Peg Hamlett

(candidate for 2001 City Council)

1.  How can the mayor and City Council better communicate information about issues facing city government to citizens? What specific strategies would you advocate to inform the public about pending decisions?
I have suggested in the past that we televise many of the city meetings, such as Administrative Committee, Public Works, Planning and Zoning and other Public Hearings. I also believe that keeping a current web site that not only gives meeting times but also minutes from previous meetings is a way to help the public understand why decisions are made, and how they are made.

2.  Do you believe that public (taxpayer) money should be used for maintenance of the 1912 building?
Yes, it is a city owned building, that the city will partly occupy. We should be responsible for our part of the building. Though I believe we should make the rental spaces of the building cover the additional maintenance costs. Rental fees should be tiered for non-profit groups at a lower cost, as they are a benefit to the community and higher costs for private parties. These revenues should defray operating and maintenance expenses.

3.  Currently, much of the discussion of controversial items takes place at the city's two committees: Finance/Public Works and Administration. Do you favor televising these meetings over the city's public-access channel so the public can have greater insights into the council's decisions? Why or why not?
As I mentioned earlier I have been in favor of this idea for several years. Most important decisions must first go through either the Administrative Committee or Public Works, so the public misses the debate, discussions and explanations. Unfortunately by the time it is on the Council docket, most times the debate has happened earlier so unless we re-enact or repeat the debate solely for the televised meeting the public does get the benefit of hearing the full discussion. When we do repeat the discussion it is generally not as encompassing as the previous discussion and lacks the passion. I think this leaves the public with the idea that the Council shows up at meetings and simply agrees without ever discussing issues, when in fact the issue has generally been discussed at length and what is brought to the Council Agenda is usually a compromise or reworked item.

4.  How would you assess the success of the Alturas Technology Park in attracting new business to Moscow? Does the City Council have any role in trying to attract additional businesses to locate in the park?
The City Council does have a role in attracting businesses to our community, but we should be selective in the business we want here. I am not anti-growth but I feel we should look for businesses that are in harmony with our community, are non-polluting and do more than provide jobs. I think Alturas Technology Park may have started as a good idea, but I do not think that it has been very successful. Also I have also been disappointed with the way it has been handled, businesses recruited and the lack of City oversight. I was pleased this year when the city increased the number of members of the URA (Urban Renewal Agency) to allow for a broader interest range and better communication among the members and to the community. Though in the same breath I was disappointed that some community members who has expressed interest were not appointed. I believe it is important that businesses that locate into the Alturas Park meet the spirit and intent for which it was created.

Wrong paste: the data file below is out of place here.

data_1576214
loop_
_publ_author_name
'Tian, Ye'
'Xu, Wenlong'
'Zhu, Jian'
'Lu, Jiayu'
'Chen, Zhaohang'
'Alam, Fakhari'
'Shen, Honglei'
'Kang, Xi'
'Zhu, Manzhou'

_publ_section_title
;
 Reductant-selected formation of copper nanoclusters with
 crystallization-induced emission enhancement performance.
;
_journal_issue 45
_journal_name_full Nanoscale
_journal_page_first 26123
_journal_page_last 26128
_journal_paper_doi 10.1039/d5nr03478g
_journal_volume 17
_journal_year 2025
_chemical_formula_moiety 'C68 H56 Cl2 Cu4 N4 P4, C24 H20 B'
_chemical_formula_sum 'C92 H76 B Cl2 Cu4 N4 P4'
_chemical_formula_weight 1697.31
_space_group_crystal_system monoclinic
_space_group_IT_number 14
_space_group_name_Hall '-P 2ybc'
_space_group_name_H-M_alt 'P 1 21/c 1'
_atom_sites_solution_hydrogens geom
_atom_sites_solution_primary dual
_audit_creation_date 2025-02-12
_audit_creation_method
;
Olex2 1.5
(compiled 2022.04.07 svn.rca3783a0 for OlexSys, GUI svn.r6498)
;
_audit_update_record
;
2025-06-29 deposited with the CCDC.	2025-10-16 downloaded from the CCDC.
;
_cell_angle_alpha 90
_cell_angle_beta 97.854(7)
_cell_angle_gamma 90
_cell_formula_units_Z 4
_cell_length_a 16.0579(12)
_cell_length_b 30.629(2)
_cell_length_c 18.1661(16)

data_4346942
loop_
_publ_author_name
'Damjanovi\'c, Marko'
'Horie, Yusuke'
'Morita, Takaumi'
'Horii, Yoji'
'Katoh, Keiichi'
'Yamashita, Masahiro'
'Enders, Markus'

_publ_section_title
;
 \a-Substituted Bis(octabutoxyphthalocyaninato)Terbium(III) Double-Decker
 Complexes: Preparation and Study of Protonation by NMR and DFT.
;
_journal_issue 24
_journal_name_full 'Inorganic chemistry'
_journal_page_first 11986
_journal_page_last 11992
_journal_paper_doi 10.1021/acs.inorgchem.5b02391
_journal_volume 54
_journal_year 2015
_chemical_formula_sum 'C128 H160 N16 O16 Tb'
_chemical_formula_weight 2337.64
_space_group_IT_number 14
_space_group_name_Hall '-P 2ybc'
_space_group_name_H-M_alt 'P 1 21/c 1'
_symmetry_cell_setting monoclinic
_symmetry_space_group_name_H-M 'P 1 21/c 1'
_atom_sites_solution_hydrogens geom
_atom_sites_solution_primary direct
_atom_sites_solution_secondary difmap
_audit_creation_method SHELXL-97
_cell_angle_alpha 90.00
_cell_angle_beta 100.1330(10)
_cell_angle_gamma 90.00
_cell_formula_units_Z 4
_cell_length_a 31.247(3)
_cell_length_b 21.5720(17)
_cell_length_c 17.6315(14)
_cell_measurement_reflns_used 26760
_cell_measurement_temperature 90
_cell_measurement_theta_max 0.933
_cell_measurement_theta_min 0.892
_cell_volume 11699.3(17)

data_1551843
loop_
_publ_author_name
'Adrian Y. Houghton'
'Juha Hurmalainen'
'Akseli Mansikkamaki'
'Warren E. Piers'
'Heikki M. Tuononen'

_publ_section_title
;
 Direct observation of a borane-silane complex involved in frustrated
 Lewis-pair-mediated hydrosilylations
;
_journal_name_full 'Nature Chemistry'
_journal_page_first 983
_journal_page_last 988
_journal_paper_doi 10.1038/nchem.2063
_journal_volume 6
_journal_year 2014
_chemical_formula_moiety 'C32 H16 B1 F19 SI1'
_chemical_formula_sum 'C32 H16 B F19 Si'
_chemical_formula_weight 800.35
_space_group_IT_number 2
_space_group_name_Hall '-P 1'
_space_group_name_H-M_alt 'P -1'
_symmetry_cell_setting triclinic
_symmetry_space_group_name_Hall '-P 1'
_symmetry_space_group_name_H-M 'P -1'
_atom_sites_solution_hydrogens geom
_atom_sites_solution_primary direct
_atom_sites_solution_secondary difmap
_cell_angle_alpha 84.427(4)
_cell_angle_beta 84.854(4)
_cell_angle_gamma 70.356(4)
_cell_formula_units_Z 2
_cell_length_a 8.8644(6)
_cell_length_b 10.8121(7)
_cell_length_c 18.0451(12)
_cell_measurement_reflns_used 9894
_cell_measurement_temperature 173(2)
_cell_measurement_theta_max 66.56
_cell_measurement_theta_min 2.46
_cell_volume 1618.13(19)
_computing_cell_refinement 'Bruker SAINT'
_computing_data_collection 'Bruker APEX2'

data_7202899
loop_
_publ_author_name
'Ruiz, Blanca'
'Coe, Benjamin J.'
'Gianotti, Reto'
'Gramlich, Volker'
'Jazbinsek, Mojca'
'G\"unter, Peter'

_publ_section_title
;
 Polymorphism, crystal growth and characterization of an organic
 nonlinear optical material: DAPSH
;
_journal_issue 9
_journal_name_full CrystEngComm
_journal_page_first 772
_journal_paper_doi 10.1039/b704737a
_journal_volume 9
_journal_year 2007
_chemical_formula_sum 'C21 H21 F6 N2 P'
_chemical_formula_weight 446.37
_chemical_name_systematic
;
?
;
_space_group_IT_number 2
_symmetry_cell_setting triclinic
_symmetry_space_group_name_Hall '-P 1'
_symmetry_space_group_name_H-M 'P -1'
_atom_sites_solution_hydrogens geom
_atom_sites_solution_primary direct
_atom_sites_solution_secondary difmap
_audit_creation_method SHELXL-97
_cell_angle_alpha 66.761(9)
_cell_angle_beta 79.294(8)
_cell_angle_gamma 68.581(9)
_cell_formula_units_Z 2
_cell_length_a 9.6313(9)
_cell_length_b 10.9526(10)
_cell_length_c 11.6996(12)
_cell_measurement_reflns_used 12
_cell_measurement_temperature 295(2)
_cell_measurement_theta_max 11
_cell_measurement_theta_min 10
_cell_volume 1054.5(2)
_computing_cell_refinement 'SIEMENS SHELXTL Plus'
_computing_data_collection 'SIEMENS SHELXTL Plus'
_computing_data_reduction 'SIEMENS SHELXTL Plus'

5.  The depth of our aquifer continues to drop. Continuing land development increases water use from that aquifer. Have we studied this issue sufficiently? How can we address this problem?
Our aquifer levels are and should be a high priority for all community members and leaders. This is an area we have not studied enough and need to find the exact size, dimensions and levels of the aquifer. We should expand our public education programs and awareness of the water wasting. I believe also those who choose to use more water should pay more. Our water bills should reflect more accurately what water actually costs and should create an incentive to be more water wise. I think that encouraging gray water systems in new constructions, watering parks with gray water, using more native plants and having smaller grassed areas is a start.

6.  Should Moscow continue to support economic development by focusing on increasing tourism to art-based events? Specifically, should the city continue its support of the Rendezvous in the Park concert series?
Yes. I think art as a economic agent is very effective. Art events and art sponsored events such as the Farmer's Market, Young People's Art Festival, the many wonderful art gallery openings, Rendezvous, Renaissance Fair, Lionel Hampton Jazz Festival, Festival Dance to name just a few bring dollars into our community. Visitors stay at our motels, eat at our restaurants and shop at our stores, I feel the money we spend on these events more than pay for what the community gets back. Along with dollars brought into our community these events make Moscow a great place to live. We are nationally recognized a one of the best small art towns (ranked #38, John Villiani The 100 Best Small Art Towns). We attract businesses and families to our community to live because of many of these events. On our new city signs we say we are the "Heart of the Arts" and I am very proud that we have these activities that enrich all of us from the very young to our senior citizens and these events bring us together to celebrate Moscow.

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